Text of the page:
A recent article in the MITSloan Management Review has warned against looking for quick fixes when it comes to managing digital transformation.
In particular, three ‘superficial’ fixes should be avoided at all costs:
- Avoid creating a transformation office unconnected to the rest of the organization: This will only create a culture of “cool kids” isolated from the rest of the workforce; as well as dismissing individuals already doing valuable transformation work elsewhere in the organization.
- Avoid digitizing processes without rethinking the organization’s business model: Focusing solely on IT misses the point. A rapidly changing world requires new business models. Meaningful improvement must include transforming how the organization operates not just digitizing existing processes.
- Avoid just hiring a lone “chief ________officer”: This pins the entire hopes of the organization on one individual. The reality is that organizational transformation is everyone’s responsibility.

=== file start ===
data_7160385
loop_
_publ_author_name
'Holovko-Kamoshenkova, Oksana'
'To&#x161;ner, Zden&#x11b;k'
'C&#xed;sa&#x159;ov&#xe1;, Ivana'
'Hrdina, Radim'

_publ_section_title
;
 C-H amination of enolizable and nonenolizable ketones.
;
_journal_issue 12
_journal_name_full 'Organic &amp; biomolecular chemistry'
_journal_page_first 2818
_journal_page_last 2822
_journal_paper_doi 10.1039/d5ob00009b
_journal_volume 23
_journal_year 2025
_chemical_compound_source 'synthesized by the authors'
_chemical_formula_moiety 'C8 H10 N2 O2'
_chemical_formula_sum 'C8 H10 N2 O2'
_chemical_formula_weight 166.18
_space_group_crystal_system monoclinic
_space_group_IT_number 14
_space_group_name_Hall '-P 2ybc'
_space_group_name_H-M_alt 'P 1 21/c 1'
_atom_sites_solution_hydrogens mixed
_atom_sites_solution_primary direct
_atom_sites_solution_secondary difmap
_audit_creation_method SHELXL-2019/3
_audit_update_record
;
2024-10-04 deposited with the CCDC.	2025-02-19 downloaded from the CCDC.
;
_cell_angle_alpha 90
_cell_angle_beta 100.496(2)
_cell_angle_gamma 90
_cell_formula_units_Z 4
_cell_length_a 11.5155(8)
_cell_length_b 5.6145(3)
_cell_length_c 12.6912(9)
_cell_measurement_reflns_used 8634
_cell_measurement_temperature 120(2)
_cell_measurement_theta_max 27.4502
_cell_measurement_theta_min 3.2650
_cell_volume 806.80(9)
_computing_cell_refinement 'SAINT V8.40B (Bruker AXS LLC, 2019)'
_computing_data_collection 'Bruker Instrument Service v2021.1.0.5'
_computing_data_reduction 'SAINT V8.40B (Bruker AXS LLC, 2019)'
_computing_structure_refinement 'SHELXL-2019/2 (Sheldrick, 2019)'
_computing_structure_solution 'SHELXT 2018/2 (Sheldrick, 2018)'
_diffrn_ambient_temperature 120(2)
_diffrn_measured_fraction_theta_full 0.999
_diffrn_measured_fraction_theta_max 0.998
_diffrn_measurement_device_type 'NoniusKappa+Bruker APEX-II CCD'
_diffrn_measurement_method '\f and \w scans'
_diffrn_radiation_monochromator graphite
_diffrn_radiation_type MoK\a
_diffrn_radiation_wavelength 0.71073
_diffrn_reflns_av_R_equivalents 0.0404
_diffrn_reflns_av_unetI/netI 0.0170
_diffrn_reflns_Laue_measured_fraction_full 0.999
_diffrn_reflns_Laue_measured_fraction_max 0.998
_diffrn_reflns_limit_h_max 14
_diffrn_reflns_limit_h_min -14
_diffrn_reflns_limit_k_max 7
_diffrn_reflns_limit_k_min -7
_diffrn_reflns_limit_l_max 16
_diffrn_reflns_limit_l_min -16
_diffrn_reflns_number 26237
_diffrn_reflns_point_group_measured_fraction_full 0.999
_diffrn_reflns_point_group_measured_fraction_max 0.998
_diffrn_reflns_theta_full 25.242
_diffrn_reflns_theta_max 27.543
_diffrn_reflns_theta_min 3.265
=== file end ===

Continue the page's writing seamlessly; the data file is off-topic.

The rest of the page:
Rather than looking for ‘quick fixes’, the article argues that there are three meaningful strategies that will deliver results:
- Reward delivering results differently and better: Instead of striving to change organizational cultures head-on (an impossible task), the C-suite should actively support and reward those parts of the existing organization already delivering results differently and better. This will act as a catalyst for change.
- Adapt organizational values and goals to the changing world, don’t just change mission statements: Focus on being nimble and adaptive to achieve agreed outcomes. Delivering results differently and better will ultimately transform organizational cultures.
- Champion everyone across the organization to be positive change agents: Meaningful change happens across an organization when everyone realizes that anyone can become a change agent. There should be no need to be formally approved as an agent of change.
The six bullet points raised above have major implications for digital transformation initiatives across a broad range of sectors, including the public sector.
You can access the full article here.